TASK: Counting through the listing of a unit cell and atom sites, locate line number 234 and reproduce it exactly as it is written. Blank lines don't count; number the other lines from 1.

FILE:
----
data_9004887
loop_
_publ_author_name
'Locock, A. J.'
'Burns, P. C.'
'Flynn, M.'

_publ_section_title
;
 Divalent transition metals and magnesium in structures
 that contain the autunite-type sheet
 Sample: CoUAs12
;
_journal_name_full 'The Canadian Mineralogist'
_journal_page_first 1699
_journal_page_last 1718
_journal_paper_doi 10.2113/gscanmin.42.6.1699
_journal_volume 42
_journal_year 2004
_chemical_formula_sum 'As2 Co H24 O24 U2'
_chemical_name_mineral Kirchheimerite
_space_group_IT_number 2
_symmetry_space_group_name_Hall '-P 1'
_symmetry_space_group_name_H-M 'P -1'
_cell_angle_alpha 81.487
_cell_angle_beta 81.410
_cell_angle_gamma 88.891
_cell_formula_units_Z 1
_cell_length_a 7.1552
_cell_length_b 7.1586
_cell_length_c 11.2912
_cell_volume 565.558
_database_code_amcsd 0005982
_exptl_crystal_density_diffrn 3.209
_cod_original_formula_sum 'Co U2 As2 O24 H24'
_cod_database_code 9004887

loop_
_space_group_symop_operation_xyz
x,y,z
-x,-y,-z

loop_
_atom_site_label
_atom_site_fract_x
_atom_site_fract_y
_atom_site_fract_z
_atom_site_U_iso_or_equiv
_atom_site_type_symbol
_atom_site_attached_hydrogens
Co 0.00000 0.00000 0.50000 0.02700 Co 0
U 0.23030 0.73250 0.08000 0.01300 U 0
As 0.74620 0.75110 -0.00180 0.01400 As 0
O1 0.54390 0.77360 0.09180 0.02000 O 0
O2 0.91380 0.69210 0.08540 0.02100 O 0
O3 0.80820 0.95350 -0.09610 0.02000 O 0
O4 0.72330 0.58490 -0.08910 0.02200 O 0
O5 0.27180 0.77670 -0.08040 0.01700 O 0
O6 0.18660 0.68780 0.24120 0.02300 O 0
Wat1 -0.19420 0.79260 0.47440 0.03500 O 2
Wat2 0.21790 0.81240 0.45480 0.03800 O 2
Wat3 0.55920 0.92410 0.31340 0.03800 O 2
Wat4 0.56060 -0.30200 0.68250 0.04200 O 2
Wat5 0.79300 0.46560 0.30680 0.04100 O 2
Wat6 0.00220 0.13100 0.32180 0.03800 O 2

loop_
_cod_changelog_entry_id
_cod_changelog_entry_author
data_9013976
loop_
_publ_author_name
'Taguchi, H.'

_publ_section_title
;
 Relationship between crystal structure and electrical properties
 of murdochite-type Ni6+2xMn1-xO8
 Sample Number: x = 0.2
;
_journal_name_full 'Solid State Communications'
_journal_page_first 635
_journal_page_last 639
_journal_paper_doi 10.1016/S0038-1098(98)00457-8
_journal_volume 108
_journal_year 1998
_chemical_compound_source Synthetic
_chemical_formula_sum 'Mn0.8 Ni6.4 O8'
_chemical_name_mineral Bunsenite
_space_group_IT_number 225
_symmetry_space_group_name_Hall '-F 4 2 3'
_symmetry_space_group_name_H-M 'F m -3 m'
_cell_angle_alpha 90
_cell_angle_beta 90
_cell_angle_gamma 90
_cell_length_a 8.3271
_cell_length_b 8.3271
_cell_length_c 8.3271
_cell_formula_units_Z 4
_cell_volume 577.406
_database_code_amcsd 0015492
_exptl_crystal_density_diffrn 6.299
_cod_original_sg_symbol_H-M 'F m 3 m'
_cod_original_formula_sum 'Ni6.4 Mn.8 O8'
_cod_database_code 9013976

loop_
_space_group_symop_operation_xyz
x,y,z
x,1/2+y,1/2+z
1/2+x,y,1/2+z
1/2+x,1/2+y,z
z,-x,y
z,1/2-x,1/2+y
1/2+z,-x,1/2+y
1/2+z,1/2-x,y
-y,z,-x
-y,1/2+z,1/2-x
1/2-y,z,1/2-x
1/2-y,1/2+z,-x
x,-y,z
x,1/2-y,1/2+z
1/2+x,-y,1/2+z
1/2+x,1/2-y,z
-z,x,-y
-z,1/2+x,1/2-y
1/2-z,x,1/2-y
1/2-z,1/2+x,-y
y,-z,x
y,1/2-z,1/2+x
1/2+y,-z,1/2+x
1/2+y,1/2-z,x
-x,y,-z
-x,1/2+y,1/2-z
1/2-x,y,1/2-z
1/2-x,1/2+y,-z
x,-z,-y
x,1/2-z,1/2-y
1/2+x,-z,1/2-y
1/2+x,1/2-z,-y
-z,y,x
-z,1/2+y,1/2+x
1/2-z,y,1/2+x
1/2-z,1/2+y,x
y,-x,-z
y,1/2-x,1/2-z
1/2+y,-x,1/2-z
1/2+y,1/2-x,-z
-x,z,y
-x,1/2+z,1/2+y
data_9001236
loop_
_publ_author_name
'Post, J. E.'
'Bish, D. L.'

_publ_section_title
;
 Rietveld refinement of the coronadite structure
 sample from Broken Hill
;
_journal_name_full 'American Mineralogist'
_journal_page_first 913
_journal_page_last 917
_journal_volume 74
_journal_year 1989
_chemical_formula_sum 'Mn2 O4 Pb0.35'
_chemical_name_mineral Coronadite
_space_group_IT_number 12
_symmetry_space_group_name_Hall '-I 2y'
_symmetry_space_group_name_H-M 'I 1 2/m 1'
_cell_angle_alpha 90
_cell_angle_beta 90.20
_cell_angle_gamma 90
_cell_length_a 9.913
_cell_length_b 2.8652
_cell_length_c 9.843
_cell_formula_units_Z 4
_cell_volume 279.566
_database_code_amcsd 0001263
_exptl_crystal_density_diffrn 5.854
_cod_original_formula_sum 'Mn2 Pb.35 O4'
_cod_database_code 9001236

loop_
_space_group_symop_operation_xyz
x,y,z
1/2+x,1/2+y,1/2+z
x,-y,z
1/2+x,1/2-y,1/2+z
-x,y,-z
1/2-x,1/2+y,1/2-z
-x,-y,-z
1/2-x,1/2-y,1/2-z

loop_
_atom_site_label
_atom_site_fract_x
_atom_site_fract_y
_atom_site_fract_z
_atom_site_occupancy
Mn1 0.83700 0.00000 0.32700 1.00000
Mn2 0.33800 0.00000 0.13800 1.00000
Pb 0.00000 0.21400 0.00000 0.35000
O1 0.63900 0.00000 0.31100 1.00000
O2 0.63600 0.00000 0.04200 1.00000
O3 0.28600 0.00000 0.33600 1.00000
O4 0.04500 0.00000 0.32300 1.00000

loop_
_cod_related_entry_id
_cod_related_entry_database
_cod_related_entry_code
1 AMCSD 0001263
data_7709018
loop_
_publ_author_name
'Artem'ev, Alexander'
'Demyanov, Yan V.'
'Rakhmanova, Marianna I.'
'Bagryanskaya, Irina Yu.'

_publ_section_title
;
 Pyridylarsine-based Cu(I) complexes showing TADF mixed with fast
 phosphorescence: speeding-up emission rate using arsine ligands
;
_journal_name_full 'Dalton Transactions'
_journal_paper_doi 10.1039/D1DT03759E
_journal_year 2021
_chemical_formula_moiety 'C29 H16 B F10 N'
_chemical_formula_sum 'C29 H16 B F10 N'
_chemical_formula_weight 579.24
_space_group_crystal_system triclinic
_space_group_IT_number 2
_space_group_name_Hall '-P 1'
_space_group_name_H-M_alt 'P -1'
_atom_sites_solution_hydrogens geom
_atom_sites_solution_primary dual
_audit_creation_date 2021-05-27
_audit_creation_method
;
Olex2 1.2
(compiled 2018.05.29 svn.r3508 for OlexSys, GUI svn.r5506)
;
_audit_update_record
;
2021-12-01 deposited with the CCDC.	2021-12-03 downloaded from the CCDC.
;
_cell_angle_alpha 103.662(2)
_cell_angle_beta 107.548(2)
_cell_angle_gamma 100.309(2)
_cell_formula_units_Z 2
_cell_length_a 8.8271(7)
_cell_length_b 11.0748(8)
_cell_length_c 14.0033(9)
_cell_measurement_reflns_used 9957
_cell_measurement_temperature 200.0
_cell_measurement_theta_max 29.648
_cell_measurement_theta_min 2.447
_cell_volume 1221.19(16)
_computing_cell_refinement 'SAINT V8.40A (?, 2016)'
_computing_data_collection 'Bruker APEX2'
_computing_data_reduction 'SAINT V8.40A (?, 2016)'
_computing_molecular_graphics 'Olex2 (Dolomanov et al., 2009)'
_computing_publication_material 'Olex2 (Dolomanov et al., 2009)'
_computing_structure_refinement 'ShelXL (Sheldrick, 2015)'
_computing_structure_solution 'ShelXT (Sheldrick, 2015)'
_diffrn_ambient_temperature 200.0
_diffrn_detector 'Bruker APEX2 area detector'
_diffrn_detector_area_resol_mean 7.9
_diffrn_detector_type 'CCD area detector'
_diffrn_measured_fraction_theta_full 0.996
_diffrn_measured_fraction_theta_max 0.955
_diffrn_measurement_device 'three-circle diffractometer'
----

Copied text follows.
;